Adam Castle’s Lupi Lupi Lu

Castle’s short film is a surprising one. The film does not so much depict the experience of the writer  and director’s childhood diagnosis with lupus as dramatizes the heightened emotions of and reflections on that life-changing experience. Written in the style of a stage musical it is a colourful, florid, and exuberant response to uncomfortable and difficult events. Commissioned by BBC Scotland and LUX Scotland, the piece is five minutes long, exploiting the compressed genre native to the stage musical: the medley. The songs are sung by two characters, dressed as a wolf and a butterfly. These are animal symbols of the disease itself whose Latin name, lupus, means wolf; and the butterfly, which is the name of the characteristic rash and the symbol common to the Lupus Trust and Lupus UK. The surreal appearance of the two figures speaks to that sense of being made strange to oneself in illness. Here one’s body becomes legible for its pathological meaning, rather than present and phenomenologically transparent. It is no longer something that disappears from view in the process of interacting with the world, as Maurice Merleau-Ponty describes. Instead it is thickly present, demanding attention with its difference. The bulging, cartoon features of the characters’ animal suits are an embodiment of this oddity.

Musicals are, Castle has said, are a form that have both personal and universal meanings. They channel something of the parodic, provocative spirit of camp and cabaret that he has developed with Pollyanna, his queer cabaret night, and also harness music’s widely acknowledged power to move an audience directly. There is, then, both obliquity and directness at work here; there is both thought and feeling. The transition between the first song and second song is indicative, showing the pair in a curtained space reminiscent of the hospital ward, the wolf singing the diagnosis to the butterfly. When the butterfly storms off, distressed, the wolf steps into that other costume, becoming a hybrid of non-human symptoms. The power of disease to transform the subject is movingly sung: estranged from itself but mixed with a sense of relief at a fixed identity, we hear the character sing, quaveringly, ‘Finally, I’m not me’.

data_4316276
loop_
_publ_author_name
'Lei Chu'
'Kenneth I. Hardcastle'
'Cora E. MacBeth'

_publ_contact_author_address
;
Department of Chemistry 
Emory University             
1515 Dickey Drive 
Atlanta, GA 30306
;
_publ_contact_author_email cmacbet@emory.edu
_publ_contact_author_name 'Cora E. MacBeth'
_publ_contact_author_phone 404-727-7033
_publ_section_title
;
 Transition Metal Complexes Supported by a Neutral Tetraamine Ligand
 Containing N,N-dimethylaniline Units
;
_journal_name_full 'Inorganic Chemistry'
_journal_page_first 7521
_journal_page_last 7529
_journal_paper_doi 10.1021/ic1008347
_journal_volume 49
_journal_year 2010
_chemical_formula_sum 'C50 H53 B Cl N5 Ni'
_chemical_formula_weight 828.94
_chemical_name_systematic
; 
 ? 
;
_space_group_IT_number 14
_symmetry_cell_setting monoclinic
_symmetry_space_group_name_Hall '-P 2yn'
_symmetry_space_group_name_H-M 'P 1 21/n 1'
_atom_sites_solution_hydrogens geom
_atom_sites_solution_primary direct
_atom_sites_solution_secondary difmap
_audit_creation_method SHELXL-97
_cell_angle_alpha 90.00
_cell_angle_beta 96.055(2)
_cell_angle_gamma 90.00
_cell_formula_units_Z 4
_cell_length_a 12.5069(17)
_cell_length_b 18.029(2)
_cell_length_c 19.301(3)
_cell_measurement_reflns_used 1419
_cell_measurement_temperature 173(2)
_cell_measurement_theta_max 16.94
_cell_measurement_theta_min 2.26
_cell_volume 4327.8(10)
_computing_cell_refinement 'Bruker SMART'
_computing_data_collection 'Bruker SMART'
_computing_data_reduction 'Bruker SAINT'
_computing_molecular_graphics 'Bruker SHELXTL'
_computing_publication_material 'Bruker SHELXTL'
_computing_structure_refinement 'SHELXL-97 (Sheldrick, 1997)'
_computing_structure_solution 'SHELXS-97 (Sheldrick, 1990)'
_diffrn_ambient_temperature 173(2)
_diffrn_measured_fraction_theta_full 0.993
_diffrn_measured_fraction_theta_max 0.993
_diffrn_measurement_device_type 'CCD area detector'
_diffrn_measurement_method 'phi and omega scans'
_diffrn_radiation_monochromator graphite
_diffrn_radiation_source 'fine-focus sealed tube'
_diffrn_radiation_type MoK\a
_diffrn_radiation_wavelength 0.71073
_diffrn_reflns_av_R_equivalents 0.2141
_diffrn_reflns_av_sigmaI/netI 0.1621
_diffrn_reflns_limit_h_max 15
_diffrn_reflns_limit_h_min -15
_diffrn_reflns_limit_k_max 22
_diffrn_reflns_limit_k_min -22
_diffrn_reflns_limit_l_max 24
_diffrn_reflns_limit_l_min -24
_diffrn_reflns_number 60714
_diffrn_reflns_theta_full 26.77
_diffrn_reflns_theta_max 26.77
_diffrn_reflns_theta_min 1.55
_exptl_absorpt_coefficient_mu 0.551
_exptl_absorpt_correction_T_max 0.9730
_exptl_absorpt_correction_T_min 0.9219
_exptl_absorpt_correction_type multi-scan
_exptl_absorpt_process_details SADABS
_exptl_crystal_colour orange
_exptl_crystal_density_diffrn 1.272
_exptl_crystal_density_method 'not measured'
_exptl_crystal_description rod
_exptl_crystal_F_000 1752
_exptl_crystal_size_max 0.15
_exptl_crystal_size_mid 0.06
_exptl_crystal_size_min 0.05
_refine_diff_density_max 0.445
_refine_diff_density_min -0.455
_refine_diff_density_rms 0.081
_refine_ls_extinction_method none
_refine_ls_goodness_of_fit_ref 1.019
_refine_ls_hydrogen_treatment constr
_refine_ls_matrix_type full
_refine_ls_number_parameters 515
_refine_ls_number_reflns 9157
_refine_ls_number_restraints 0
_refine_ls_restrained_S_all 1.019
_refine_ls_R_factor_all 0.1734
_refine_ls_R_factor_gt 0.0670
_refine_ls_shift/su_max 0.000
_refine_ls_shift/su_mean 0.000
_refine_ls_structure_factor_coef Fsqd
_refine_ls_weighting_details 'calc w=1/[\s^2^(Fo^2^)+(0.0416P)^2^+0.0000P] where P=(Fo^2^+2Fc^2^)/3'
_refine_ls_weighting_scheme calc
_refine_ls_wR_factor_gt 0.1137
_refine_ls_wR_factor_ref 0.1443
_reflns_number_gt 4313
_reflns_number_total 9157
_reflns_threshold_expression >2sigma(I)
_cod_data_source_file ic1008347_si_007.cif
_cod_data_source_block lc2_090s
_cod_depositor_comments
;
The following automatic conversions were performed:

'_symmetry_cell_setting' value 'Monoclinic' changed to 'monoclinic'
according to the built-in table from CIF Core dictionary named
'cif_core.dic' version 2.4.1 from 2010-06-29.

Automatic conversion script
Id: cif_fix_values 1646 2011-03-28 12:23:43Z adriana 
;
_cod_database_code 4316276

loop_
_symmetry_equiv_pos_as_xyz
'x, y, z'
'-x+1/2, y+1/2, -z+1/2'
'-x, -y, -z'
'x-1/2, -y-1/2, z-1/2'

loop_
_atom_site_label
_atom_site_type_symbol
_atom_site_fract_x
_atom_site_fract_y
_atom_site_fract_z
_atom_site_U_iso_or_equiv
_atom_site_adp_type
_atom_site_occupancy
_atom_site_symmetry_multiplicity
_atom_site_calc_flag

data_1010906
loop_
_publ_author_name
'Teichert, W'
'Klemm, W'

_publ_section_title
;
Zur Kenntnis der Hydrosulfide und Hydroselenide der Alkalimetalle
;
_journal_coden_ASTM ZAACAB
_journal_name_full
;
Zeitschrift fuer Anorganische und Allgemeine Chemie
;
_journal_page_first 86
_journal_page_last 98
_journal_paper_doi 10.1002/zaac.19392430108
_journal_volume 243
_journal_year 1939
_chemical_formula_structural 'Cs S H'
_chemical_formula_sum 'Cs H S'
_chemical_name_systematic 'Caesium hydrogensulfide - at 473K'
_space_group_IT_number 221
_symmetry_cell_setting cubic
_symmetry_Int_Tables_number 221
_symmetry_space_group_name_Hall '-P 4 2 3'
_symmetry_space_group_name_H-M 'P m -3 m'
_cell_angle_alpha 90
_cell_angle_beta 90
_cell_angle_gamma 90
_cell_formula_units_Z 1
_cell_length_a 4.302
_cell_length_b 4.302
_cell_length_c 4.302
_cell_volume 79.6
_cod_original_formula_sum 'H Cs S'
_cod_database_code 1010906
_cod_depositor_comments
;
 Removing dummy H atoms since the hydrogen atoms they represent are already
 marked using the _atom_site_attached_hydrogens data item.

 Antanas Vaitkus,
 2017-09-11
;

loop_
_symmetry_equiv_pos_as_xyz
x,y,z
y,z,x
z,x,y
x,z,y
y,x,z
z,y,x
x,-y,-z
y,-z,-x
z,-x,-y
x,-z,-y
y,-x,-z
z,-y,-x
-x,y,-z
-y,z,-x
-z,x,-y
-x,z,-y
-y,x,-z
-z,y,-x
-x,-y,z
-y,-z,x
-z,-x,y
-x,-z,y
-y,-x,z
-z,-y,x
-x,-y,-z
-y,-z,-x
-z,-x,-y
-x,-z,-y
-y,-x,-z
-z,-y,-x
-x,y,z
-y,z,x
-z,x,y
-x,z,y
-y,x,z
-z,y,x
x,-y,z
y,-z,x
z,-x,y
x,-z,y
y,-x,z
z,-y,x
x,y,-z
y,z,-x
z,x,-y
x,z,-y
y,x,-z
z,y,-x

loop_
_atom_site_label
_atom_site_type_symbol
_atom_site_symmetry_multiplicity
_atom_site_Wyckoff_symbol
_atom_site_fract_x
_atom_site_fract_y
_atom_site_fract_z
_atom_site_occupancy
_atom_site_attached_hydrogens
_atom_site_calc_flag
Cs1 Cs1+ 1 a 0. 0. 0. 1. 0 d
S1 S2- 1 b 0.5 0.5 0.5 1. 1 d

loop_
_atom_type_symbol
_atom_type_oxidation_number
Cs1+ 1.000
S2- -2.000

When the departed character returns, frantic with emotion, he wears his own wolf costume. His diagnosis has become his character and while there’s a confidence in knowing what that is—which is to say, what *he* is—there’s also regret, and a sense of not wanting to know. The musical communicates the double bind of a lifetime diagnosis: it may be desired, but its comforts are not unambiguous.

Peter Fifield


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